Rob and Melani Walton Foundation Gifts $5M to Arizona Humane Society
The Arizona Humane Society announced a $5 million gift from the Rob and Melani Walton Foundation (RMWF), one of the largest single contributions to AHS in its 64-year history.
This milestone gift to name the Rob & Melani Walton Papago Park Campus, expected to open in early 2023, signifies the culmination of years’ worth of transformation for homeless pets in Maricopa County.
“When I first came to Arizona in 2013, Maricopa County was considered one of the worst places to be a homeless pet,” said Dr. Steven Hansen, Arizona Humane Society President and CEO. “Now, as we begin building AHS’ Rob & Melani Walton Papago Park Campus, we can celebrate nearly a decade of unprecedented transformation that has resulted in an additional 130,000 lives saved and this new campus will allow us to do even more. The Rob and Melani Walton Foundation’s generous $5M commitment to our community’s pets will allow us to expand our system of care and provide medical and behavioral interventions at a level not yet seen in the United States and for years to come.”
“We are honored to partner with the Arizona Humane Society on this extraordinary project, and help them make a transformational difference in the treatment and welfare of animals in our community,” said Melani and Rob Walton in a statement. “This new campus will serve as an important gathering place for people and animals alike and as an example of how innovative, compassionate services can expand to serve all who need them.”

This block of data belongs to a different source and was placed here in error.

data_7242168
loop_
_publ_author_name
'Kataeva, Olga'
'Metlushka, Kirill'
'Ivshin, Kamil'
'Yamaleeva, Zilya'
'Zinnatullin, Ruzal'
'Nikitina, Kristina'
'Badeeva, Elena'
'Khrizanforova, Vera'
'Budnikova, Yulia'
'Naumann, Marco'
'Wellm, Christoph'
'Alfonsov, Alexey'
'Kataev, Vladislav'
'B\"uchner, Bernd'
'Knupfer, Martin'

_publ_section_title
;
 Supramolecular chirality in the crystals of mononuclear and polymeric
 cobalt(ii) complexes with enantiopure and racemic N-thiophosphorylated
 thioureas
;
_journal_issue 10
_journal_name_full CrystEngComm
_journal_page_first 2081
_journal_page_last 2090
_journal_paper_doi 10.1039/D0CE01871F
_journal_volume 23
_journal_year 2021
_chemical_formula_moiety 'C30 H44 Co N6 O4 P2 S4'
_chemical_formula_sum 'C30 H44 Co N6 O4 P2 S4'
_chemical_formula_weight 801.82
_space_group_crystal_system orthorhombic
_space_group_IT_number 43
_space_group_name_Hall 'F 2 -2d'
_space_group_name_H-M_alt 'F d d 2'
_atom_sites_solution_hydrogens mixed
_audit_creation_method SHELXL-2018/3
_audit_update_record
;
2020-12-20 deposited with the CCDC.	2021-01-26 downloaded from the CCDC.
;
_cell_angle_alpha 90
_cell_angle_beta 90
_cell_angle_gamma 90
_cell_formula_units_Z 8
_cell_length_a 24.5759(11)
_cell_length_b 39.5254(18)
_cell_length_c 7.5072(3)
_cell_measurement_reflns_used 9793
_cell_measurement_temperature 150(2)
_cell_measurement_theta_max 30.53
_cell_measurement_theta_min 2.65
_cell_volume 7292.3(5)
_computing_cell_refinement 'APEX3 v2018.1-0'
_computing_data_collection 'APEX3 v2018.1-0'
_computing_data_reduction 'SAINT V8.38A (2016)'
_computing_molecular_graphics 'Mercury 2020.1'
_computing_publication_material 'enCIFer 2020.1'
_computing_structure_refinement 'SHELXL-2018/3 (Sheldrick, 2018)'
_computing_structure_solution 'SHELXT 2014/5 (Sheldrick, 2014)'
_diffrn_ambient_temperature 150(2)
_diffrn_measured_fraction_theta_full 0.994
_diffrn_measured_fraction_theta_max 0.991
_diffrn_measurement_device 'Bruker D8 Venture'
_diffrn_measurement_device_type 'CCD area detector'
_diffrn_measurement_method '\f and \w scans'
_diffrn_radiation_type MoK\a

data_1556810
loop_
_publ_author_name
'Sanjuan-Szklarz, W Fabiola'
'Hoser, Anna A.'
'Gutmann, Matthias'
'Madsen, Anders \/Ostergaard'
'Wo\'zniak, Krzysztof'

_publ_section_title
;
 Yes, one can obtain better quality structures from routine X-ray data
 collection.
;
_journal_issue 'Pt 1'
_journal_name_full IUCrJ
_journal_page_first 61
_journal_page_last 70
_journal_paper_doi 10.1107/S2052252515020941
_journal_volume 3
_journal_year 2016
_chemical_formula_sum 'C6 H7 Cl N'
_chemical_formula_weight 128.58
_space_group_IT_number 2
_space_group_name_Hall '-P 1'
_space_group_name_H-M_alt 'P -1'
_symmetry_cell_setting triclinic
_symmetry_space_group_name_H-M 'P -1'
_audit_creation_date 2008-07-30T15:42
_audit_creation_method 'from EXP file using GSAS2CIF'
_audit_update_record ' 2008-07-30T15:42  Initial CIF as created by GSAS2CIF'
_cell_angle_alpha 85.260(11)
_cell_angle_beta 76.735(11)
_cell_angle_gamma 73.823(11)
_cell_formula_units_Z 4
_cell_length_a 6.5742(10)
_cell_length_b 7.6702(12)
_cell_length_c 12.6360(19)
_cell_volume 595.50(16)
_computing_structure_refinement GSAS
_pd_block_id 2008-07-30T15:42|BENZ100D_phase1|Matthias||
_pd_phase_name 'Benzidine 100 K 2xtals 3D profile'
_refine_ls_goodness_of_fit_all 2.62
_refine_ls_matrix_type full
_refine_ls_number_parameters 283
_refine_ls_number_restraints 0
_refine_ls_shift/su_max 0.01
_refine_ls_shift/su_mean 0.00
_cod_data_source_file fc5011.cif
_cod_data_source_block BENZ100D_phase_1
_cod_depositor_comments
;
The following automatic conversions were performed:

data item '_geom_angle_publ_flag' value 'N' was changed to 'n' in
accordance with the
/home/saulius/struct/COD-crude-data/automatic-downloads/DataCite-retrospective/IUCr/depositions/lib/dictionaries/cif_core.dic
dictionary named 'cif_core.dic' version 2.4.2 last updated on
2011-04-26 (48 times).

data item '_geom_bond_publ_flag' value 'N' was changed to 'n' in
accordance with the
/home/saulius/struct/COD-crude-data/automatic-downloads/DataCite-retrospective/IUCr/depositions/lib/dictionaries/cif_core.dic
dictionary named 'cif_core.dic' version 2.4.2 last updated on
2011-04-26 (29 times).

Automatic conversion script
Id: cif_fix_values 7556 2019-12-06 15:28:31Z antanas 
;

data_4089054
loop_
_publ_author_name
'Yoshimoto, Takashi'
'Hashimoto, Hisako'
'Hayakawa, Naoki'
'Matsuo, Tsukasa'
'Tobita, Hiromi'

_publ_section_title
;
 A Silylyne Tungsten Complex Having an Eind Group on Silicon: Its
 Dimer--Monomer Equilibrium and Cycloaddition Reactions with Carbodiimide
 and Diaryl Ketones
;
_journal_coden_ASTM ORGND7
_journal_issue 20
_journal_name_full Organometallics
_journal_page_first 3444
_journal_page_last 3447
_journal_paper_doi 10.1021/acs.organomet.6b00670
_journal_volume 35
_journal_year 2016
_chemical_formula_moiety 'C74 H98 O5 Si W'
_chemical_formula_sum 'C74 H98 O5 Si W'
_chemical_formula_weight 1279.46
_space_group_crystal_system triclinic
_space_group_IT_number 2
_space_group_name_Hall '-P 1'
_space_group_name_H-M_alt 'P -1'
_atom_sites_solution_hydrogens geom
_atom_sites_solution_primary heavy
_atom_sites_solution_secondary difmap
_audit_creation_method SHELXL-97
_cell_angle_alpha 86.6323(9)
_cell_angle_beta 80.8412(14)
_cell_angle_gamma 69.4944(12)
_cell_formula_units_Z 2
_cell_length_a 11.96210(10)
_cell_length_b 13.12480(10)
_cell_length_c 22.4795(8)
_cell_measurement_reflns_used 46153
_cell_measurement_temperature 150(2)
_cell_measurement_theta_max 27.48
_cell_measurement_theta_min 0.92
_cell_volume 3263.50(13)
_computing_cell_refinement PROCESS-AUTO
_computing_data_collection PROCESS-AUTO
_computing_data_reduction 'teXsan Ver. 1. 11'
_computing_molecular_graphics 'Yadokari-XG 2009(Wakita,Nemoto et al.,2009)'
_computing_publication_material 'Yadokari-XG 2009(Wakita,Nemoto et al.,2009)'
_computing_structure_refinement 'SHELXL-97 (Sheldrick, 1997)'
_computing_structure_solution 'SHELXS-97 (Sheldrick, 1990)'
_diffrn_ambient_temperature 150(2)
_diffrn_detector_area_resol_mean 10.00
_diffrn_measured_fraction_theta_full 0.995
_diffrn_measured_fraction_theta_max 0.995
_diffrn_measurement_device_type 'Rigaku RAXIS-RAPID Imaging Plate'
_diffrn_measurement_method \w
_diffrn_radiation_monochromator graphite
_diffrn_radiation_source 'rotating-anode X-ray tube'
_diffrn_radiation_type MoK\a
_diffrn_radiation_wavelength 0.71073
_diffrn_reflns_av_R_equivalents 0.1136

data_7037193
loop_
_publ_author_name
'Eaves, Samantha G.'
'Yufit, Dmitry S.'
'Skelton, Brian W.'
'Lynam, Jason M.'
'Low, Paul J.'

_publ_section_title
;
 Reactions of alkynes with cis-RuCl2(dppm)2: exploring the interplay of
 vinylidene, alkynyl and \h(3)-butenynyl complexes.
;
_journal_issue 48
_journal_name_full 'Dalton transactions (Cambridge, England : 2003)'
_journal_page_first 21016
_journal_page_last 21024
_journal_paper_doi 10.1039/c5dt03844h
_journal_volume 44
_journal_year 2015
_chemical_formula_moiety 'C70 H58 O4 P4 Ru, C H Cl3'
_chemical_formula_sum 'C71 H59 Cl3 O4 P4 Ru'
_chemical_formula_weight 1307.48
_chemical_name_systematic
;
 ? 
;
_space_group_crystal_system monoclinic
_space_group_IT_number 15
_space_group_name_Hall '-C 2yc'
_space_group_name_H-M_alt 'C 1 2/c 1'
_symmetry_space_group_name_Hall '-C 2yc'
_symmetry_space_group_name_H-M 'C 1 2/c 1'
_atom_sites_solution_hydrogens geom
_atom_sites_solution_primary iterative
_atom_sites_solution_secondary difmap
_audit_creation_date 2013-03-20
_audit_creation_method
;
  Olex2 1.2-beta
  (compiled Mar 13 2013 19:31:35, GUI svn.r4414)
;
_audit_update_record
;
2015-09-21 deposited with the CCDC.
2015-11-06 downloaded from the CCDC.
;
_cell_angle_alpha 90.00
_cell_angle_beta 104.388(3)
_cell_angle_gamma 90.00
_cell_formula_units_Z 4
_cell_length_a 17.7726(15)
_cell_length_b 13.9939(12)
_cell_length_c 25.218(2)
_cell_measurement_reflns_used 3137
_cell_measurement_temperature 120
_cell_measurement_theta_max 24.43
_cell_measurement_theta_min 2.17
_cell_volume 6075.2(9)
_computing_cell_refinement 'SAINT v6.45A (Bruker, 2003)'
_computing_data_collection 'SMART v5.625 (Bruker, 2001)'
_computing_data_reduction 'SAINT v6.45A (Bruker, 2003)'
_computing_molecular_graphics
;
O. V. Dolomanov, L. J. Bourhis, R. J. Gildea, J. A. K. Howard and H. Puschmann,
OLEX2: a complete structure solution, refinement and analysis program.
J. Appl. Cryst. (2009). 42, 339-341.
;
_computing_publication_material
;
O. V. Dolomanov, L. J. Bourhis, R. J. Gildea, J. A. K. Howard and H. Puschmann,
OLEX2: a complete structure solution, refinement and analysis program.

With an unparalleled commitment to caring for the Valley’s most vulnerable pets, the Arizona Humane Society’s 72,000-square foot Papago Park Campus will replace the deteriorating Sunnyslope Campus. The two-story campus will feature the Watts Family Medical Complex, anchored by AHS’ Lazin Animal Foundation Trauma Hospital and intensive care units, and will expand AHS’ ability to care for Arizona’s sick, injured and abused homeless pets, 75 percent (11,000) of which are currently treated in AHS’ trauma hospital. Additionally, AHS’ trauma hospital will serve as a full teaching hospital for emerging veterinary students at a time when the veterinary profession is experiencing an extreme shortage.
With a continued focus on animals often left behind: the sick, injured, and abused; as well as those deemed “untreatable” by shelters throughout the country, AHS will also continue strategic spay/neuter initiatives and community outreach targeted to pet owners in crisis.
The new campus, along with AHS’ Nina Mason Pulliam South Mountain Campus and mobile veterinary clinic, will allow AHS to expand its lifesaving services for pet owners in order to meet the region’s rapidly growing population—a population that is currently experiencing the highest growth rate in the country. AHS’ veterinary clinics will continue to serve the surrounding community with affordable veterinary care, including spay/neuter surgeries, low-cost vaccine days and general veterinary services while AHS’ Pet Resource Center will continue to provide resources and support to pet owners facing hardships so that families can remain together.